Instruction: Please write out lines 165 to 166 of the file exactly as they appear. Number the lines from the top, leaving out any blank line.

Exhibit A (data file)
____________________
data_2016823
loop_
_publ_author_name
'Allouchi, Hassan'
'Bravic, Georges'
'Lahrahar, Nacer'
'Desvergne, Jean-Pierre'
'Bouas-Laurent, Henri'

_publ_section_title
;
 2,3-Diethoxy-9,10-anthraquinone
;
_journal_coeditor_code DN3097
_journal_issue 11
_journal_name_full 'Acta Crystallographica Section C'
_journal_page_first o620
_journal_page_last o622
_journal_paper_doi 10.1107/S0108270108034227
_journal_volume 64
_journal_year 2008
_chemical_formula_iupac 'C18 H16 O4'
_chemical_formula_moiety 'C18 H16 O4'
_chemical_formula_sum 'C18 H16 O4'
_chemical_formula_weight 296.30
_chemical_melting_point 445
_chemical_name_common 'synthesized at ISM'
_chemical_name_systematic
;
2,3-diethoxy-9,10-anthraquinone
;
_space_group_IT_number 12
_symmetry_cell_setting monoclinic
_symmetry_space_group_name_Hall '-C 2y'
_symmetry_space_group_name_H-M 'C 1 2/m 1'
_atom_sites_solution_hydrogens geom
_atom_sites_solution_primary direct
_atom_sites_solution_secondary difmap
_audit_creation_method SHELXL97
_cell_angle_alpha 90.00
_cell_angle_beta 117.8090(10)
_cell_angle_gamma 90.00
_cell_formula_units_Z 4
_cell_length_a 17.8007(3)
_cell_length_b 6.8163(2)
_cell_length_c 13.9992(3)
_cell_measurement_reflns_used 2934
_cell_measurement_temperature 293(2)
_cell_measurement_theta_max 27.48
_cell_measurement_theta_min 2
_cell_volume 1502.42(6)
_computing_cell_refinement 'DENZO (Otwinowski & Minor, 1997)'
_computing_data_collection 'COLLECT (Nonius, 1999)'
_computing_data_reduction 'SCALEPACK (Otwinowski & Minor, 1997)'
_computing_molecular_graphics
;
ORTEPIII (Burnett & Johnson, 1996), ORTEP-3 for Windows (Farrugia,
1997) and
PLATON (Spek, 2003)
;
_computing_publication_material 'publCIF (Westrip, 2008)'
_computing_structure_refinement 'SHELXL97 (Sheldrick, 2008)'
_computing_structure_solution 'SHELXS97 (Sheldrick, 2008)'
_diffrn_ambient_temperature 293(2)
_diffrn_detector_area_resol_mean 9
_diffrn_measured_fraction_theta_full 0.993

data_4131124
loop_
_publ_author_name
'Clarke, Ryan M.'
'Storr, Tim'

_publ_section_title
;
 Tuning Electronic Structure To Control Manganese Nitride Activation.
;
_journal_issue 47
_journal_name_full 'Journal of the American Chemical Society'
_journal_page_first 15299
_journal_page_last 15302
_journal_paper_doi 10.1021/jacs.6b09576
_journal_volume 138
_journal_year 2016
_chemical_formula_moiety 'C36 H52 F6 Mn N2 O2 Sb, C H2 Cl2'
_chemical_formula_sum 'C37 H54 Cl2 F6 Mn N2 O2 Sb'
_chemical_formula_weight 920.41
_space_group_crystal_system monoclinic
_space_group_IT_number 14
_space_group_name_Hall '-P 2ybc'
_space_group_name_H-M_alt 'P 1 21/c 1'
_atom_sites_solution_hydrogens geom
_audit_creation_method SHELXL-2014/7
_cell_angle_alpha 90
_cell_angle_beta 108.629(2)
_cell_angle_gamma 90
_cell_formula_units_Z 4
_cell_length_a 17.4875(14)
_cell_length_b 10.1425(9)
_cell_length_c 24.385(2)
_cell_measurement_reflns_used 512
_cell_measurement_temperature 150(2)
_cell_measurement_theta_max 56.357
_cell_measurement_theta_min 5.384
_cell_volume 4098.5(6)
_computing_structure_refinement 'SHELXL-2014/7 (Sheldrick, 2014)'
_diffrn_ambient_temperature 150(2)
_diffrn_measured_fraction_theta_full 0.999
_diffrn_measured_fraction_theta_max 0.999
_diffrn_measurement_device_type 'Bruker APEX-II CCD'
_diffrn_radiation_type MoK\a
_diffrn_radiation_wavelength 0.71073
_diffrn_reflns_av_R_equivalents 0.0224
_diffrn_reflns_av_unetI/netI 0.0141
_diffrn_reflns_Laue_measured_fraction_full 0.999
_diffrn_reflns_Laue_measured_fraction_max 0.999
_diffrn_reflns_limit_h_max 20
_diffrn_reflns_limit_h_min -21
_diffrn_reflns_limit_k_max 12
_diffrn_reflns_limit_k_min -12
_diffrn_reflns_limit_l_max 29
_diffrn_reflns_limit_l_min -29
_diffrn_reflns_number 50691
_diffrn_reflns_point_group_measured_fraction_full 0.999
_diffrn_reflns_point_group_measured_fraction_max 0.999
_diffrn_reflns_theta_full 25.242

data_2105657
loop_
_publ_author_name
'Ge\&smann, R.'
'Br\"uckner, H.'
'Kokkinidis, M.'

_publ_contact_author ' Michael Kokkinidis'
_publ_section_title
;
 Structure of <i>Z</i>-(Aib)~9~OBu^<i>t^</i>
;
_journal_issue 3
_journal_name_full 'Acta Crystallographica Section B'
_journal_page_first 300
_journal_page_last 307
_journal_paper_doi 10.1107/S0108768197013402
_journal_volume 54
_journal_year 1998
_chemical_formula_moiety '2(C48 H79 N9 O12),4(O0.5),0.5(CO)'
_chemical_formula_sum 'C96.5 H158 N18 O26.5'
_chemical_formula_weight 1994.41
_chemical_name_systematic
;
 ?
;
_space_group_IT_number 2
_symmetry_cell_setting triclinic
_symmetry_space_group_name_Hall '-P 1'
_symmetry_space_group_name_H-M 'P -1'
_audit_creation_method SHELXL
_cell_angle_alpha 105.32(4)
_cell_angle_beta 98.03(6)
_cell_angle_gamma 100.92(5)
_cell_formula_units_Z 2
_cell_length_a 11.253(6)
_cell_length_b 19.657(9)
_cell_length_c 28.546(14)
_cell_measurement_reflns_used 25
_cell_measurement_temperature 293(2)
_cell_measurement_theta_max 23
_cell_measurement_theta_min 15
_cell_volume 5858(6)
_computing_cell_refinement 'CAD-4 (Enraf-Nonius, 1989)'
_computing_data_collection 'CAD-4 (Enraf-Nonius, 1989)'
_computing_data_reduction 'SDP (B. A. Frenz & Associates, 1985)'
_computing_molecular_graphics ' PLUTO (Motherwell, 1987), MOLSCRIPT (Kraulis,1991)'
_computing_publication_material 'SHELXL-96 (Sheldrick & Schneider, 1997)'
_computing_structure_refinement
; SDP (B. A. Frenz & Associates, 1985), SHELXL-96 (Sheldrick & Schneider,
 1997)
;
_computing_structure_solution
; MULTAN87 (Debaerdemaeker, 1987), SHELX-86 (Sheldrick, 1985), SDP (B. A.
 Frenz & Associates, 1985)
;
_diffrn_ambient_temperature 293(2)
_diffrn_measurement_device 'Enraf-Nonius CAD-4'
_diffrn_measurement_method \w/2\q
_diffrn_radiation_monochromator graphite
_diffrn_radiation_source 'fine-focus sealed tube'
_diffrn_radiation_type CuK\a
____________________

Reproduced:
_cell_volume 5858(6)
_computing_cell_refinement 'CAD-4 (Enraf-Nonius, 1989)'